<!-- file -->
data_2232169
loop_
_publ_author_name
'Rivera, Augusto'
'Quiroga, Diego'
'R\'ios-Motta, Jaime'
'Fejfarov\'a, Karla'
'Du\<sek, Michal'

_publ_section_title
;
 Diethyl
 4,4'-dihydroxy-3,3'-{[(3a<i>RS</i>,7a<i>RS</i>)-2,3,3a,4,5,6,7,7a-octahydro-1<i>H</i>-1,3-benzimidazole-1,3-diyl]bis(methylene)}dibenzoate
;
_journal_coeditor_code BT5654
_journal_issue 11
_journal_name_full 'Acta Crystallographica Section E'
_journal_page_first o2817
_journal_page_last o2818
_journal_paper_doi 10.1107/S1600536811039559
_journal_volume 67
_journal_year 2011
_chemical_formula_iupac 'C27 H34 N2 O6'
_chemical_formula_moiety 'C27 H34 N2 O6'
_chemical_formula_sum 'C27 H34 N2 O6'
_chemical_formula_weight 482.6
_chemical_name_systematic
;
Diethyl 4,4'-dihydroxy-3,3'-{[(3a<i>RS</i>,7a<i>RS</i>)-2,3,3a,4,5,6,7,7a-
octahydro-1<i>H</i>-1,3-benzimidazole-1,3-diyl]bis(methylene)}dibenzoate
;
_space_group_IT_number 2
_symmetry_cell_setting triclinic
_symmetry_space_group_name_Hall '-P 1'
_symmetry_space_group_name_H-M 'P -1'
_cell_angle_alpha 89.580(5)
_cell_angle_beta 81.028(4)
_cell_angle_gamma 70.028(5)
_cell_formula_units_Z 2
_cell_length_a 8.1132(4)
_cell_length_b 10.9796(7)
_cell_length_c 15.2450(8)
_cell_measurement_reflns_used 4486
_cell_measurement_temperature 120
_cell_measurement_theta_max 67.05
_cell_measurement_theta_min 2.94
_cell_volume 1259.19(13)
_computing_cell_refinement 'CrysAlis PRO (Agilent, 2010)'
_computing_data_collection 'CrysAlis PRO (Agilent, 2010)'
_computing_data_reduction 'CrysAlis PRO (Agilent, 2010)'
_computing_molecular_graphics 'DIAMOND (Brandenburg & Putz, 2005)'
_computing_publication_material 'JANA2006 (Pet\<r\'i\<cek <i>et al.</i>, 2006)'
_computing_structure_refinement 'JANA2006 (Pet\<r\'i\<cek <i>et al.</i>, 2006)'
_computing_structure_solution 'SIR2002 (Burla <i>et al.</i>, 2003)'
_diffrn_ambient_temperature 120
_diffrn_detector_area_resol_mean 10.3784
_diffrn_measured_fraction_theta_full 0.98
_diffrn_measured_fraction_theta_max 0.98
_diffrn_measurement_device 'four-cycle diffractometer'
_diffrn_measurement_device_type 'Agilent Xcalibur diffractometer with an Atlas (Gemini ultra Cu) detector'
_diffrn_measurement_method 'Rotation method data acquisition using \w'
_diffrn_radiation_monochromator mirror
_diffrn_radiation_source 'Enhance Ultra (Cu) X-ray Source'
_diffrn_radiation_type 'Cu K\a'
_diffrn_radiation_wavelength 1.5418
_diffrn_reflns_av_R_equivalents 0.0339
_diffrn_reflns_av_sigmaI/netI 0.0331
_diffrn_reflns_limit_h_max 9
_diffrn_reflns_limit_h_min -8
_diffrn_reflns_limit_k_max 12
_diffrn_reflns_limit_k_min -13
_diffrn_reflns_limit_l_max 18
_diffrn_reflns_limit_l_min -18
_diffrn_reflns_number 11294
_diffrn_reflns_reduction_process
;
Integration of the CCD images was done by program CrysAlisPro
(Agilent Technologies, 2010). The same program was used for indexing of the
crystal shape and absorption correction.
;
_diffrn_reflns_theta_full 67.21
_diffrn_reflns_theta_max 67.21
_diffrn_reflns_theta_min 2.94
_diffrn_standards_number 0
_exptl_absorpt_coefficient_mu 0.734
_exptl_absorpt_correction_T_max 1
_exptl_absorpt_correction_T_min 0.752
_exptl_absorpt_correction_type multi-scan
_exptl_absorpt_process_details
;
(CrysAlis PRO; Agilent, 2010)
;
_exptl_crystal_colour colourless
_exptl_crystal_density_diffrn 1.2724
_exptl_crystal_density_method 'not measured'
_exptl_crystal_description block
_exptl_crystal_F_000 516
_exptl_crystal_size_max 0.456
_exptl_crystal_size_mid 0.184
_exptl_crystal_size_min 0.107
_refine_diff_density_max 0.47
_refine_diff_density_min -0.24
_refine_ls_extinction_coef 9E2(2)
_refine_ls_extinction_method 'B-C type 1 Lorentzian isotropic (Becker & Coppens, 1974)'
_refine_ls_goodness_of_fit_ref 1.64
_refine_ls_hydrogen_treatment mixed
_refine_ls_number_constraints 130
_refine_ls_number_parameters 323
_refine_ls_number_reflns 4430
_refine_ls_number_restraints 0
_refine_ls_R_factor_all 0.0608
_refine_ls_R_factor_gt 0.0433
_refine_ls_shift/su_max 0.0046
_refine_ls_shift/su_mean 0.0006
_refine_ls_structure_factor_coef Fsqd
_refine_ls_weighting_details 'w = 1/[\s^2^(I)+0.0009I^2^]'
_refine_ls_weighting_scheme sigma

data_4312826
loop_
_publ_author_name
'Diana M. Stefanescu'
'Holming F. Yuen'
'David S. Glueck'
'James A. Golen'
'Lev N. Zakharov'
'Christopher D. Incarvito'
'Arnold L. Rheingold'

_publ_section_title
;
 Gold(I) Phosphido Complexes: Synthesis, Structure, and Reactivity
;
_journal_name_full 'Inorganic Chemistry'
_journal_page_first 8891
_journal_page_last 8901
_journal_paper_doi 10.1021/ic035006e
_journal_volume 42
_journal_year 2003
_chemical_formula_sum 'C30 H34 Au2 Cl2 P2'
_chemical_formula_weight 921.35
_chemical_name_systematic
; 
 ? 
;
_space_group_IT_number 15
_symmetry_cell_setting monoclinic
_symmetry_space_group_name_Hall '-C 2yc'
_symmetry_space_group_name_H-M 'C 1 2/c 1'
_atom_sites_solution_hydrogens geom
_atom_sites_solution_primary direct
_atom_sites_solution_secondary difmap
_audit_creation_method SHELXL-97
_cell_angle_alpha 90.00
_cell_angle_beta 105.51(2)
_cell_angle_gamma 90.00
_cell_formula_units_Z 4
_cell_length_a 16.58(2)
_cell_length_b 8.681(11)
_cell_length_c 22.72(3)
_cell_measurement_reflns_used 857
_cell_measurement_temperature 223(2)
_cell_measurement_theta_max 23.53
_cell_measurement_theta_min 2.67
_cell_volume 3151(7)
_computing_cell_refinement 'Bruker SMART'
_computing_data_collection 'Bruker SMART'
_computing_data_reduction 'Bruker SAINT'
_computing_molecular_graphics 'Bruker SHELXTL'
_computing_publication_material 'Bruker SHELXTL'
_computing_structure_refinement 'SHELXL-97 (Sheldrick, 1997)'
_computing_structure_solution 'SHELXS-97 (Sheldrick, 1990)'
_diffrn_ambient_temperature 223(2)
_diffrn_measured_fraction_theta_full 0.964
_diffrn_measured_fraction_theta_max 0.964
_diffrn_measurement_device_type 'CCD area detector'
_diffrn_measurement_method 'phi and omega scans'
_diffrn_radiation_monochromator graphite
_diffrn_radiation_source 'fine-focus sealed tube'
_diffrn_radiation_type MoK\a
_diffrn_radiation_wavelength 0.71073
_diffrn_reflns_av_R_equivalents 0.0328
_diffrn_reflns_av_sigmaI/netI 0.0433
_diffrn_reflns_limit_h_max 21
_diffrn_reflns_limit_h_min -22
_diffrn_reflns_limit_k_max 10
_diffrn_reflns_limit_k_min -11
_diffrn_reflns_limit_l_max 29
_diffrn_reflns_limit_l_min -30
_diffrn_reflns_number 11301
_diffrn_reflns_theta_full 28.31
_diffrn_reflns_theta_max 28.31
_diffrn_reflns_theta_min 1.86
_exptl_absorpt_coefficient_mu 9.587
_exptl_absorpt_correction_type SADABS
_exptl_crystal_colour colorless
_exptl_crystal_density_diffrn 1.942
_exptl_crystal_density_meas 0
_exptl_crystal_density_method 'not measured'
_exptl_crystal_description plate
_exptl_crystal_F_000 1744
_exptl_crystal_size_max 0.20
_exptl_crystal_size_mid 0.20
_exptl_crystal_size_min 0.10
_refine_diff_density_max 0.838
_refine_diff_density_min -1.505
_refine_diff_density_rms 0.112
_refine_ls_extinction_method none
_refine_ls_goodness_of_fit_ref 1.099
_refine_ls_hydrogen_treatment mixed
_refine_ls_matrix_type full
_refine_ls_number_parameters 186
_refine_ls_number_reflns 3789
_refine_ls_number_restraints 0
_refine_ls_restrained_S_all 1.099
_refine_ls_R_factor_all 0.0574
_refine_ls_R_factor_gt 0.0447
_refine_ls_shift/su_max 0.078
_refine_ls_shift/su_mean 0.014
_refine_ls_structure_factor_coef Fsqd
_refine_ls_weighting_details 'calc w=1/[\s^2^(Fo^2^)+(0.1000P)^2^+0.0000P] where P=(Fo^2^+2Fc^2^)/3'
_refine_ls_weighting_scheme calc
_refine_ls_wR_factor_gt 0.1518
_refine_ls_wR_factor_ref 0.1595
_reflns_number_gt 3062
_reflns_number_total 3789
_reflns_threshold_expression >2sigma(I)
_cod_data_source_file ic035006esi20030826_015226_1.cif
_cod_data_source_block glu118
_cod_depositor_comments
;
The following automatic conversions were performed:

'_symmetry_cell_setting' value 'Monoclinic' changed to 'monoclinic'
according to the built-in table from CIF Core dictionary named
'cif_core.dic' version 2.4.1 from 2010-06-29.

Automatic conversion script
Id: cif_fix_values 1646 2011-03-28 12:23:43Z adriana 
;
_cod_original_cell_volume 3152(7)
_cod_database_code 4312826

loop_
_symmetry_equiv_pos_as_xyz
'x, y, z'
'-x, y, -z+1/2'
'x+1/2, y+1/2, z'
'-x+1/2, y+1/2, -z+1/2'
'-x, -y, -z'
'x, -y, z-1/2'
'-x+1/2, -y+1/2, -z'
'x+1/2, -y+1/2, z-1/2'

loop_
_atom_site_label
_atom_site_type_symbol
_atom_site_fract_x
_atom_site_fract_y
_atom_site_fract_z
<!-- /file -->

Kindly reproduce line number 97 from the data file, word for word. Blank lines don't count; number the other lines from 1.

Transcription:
_exptl_crystal_size_max 0.456